run this hook after every other hook which is defined.
  
  =item *  C<APR::HOOK_REALLY_LAST>
  
  run this hook last, after EVERYTHING.
  
  =back
  
  META: more information in mod_example.c talking about
  position/predecessors, etc.
  
  =head1 Server Configuration (Startup) Phases
  
  =head2 PerlOpenLogsHandler
  
  The I<open_logs> phase happens just before the I<post_config> phase.
  
  Handlers registered by C<PerlOpenLogsHandler> are usually used for
  opening module-specific log files.
  
  At this stage the C<STDERR> stream is not yet redirected to
  I<error_log>, and therefore any messages to that stream will be
  printed to the console the server is starting from (if such exists).
  
  This phase is of type C<RUN_ALL>.
  
  The handler's configuration scope is C<SRV>.
  
  Example:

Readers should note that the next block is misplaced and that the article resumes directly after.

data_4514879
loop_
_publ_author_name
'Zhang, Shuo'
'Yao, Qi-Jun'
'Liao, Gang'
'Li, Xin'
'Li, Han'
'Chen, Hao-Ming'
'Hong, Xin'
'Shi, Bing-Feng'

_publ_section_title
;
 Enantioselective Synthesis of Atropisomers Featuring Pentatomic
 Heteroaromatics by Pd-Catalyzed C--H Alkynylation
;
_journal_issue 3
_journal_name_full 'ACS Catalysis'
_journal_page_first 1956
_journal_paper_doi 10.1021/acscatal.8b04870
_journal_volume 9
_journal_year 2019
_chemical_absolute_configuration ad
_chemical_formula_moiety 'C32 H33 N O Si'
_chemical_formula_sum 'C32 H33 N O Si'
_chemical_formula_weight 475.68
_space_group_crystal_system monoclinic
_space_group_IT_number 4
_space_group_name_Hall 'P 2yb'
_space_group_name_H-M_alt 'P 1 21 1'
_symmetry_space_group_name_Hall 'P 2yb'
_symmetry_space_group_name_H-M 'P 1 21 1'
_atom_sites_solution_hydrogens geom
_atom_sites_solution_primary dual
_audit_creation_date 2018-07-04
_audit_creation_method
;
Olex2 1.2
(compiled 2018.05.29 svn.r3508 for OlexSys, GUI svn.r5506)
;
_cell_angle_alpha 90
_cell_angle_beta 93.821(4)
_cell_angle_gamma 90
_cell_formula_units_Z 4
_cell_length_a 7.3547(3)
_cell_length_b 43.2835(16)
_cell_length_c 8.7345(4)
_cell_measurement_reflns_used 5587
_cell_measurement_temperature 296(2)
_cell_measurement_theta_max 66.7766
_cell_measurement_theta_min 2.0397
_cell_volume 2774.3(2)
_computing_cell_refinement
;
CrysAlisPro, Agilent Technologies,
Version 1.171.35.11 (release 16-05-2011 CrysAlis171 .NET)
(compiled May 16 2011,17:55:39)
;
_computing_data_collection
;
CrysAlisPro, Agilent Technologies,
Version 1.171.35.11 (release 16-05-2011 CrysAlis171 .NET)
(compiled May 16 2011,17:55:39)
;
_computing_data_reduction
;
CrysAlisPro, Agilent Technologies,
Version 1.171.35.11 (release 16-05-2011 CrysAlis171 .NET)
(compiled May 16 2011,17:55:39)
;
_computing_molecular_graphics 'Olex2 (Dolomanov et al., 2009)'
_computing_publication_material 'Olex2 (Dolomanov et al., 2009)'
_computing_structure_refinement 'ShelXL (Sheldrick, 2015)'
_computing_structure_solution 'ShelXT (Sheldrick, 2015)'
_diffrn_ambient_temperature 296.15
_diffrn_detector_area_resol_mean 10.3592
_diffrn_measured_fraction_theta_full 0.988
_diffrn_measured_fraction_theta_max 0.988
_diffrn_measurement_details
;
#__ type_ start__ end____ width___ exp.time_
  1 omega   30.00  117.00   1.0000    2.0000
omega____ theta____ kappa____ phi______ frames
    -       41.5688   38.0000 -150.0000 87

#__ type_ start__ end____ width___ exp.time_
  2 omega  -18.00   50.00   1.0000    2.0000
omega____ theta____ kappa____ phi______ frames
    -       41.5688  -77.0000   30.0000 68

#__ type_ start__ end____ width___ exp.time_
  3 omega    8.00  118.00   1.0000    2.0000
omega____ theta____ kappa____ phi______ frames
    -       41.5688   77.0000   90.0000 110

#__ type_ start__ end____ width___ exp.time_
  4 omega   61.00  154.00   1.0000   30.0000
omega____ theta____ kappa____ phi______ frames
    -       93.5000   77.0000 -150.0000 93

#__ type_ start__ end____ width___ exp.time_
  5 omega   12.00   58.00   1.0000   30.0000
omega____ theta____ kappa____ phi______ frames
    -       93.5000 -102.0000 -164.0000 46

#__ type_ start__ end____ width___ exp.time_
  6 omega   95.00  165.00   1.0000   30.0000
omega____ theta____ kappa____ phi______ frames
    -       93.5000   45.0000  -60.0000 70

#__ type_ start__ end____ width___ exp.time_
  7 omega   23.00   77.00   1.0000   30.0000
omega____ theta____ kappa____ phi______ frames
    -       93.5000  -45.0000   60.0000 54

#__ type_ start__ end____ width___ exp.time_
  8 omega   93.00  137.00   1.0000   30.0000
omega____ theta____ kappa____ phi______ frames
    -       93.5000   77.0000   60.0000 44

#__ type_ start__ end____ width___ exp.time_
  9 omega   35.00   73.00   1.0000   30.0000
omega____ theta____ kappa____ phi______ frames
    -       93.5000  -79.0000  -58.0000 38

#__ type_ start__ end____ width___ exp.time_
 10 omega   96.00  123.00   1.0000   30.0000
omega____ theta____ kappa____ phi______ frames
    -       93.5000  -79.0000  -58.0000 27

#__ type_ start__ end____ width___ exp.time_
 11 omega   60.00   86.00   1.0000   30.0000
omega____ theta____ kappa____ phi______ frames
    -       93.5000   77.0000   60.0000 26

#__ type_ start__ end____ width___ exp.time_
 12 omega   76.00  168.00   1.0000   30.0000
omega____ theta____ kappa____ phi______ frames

=head2 PerlPostConfigHandler
  
  The I<post_config> phase happens right after Apache has processed the
  configuration files, before any child processes were spawned (which
  happens at the I<child_init> phase).
  
  This phase can be used for initializing things to be shared between
  all child processes. You can do the same in the startup file, but in
  the I<post_config> phase you have an access to a complete
  configuration tree.
  
  This phase is of type C<RUN_ALL>.
  
  The handler's configuration scope is C<SRV>.
  
  Example:
  
  
  
  
  
  
  =head2 PerlChildInitHandler
  
  The I<child_init> phase happens immediately after the child process is
  spawned. Each child process will run the hooks of this phase only once
  in their life-time.
  
  In the prefork MPM this phase is useful for pre-opening database
  connections (similar to Apache::DBI in mod_perl 1.0).
  
  This phase is of type C<VOID>.
  
  The handler's configuration scope is C<SRV>.
  
  Example:
  
  
  
  
  
  
  
  
  =head1 Command (Protocol) Phases
  
  META: blurb
  
  =head2 PerlPreConnectionHandler